When I first became a mom, I was overwhelmed by the sheer breadth of all the things I needed to teach my kids. Kids are born knowing nothing, and you need to teach them everything. But as my kids got older, I realized that most of my best parenting moments aren’t when I’m trying to teach. They’re when I’m trying to do.
Kids learn best by example, so the best way to teach isn’t by explaining or talking—it’s by demonstrating. And when it comes to lifestyle lessons like developing healthy habits, nothing you say can trump what you do. Luckily, though, a lot of healthy habits are easy to start—and easy for your kids to imitate. Here are twelve that every mom can demonstrate to her kids.
1. Washing your hands
Washing hands is a really basic health habit, one that most of us learned from our own moms. But sometimes it’s easy to forget. When all your kids are crying from hunger, you might catch yourself halfway through prepping a quick pre-dinner appetizer and realize you forgot to wash your hands. It’s not the end of the world—most of the time, the germs on your hands aren’t too big of a deal—but stopping to wash only takes a few seconds. And if you make it a priority even when you’re in a hurry, your kids will be more likely to do the same.
2. Making play dates
When your kids are babies, play dates are easy—the babies lie around not moving while the adults talk. With older kids, play dates are harder to schedule and harder to supervise, but they’re even more important. Preschool- and school-aged kids need unstructured time with friends to build social skills. And—let’s be honest—moms need unstructured social time, too!
3. Cleaning up after yourself
When you’ve been picking up after your kids all day, putting your own clothes away or making your bed can become just one more chore. But setting an example with your things is one of the best ways to teach your kids the habit of cleaning up after themselves.
Giving makes you feel good—and that’s true for kids as well as adults. Many people volunteer at specific times of year, but why not make volunteering a habit? Even something simple like picking up trash on your street can teach kids about what it means to be part of a community.
Recently, my daughter asked me why I have so many books, since I never read them. I was shocked, because I read a lot—but then I realized that I nearly always read e-books instead of physical books. I’m actually reading books (not just online!), but for all she knows, I’m checking Facebook. I still love e-books for their convenience and ease of travel, but I’ve been revisiting my physical books too—just so my kids can see what I’m reading.
6. Walking to school
Walking for exercise is fun, but walking to get somewhere you need to go is much more meaningful for kids. It gives them a sense of perspective on their world, because they can really understand the distance between places when they walk there. Spring weather is the perfect opportunity to try walking to school, so pick a day, wake up a little early, and make it an adventure.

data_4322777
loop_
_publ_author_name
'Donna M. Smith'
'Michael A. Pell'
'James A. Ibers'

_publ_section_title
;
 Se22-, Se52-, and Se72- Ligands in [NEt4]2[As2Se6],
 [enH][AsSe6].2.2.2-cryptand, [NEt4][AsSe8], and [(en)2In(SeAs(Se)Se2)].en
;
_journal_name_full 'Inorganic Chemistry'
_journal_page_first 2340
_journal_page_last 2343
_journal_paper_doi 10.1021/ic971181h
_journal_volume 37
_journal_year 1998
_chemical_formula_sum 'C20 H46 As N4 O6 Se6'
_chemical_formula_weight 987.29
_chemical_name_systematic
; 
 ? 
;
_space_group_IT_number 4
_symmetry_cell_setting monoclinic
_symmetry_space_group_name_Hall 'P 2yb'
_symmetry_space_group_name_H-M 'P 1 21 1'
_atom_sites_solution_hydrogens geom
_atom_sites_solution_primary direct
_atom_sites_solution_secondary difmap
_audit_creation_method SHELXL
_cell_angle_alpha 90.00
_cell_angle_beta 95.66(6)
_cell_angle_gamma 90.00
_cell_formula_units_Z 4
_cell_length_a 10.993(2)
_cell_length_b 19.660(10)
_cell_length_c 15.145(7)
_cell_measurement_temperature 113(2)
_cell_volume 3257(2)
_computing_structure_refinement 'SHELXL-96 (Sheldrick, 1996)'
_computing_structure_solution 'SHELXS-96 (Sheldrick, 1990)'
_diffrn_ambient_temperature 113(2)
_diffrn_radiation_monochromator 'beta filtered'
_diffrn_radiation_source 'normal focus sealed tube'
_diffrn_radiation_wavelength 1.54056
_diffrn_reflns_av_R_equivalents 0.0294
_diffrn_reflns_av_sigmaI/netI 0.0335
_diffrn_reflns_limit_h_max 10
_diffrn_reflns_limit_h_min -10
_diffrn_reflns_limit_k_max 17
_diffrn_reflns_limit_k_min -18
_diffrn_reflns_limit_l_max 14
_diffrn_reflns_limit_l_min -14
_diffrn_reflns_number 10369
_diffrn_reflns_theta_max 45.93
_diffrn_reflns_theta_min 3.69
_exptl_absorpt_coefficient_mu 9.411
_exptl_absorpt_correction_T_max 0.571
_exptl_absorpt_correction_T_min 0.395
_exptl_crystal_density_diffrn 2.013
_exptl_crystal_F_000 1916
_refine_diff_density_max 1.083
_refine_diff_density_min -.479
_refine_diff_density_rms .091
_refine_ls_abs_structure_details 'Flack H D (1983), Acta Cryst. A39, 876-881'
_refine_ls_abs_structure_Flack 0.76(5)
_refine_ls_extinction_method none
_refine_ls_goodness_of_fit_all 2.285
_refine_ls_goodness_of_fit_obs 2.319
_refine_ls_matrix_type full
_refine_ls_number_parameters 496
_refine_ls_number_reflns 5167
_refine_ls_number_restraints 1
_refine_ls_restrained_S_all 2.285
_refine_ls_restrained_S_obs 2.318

7. Eating together
If your kids are picky eaters, it can be tempting to make quick and easy “kid meals” just to avoid their complaints. But kids learn what to eat by watching adults eat, and when you don’t sit down and eat the same meal together, they learn a lot less about healthy food and mealtime expectations. So make it a habit, at least a few times a week, to sit down and eat the same meal together.
There are few better ways to get kids interested in vegetables than by teaching them to grow some. Kids love digging to plant seeds, watering, and even pulling weeds. And there’s no better way to get them out from underfoot while you’re cooking dinner than by sending them out to the garden to pick some tomatoes and greens for tonight’s salad.
Exercising regularly is a great way to set an example for your kids—but not if you’re constantly complaining about how much you hate it. Instead of forcing yourself to exercise, find an activity you truly enjoy and let your kids know how much you enjoy it. That will teach them that exercise is fun, and they’ll be more likely to want to imitate your healthy habit.
Committing some time every day to mentally relax and focus is a great practice, and you can do this even if you’re not religious. Find a practice that works for you; it could be as simple as a breathing relaxation exercise, or it could be something more in-depth like yoga or a spiritual practice. Either way, consider doing it with your kids and teaching them to do it too. This can be a great way to reconnect when your relationship with your kids is feeling rocky.
11. Getting ready for bed
Sure, your kids have had a strict bedtime routine since they were born, but what about you? Following a routine before bed will prepare your body to relax and make it easier for you to fall asleep quickly—and get plenty of sleep before your little alarm clocks wake you. Set an example by doing your own routine alongside your kids. And, of course, if you stay up later for some adult time after your kids are in bed, they’ll never need to know.
12. Taking care of yourself
It’s easy to feel like your job as a mom is to sacrifice your own needs for the sake of your kids. But if you work so hard that you make yourself sick, you’re not doing your family any favors. Take the time to slow down and pay attention to yourself. Set an example for your kids by making yourself a priority, too, and make time to do things sometimes that are just for you.
image: Getty/Hill Street Studios/Eric Raptosh
This post was sponsored by the Florida Department of Citrus
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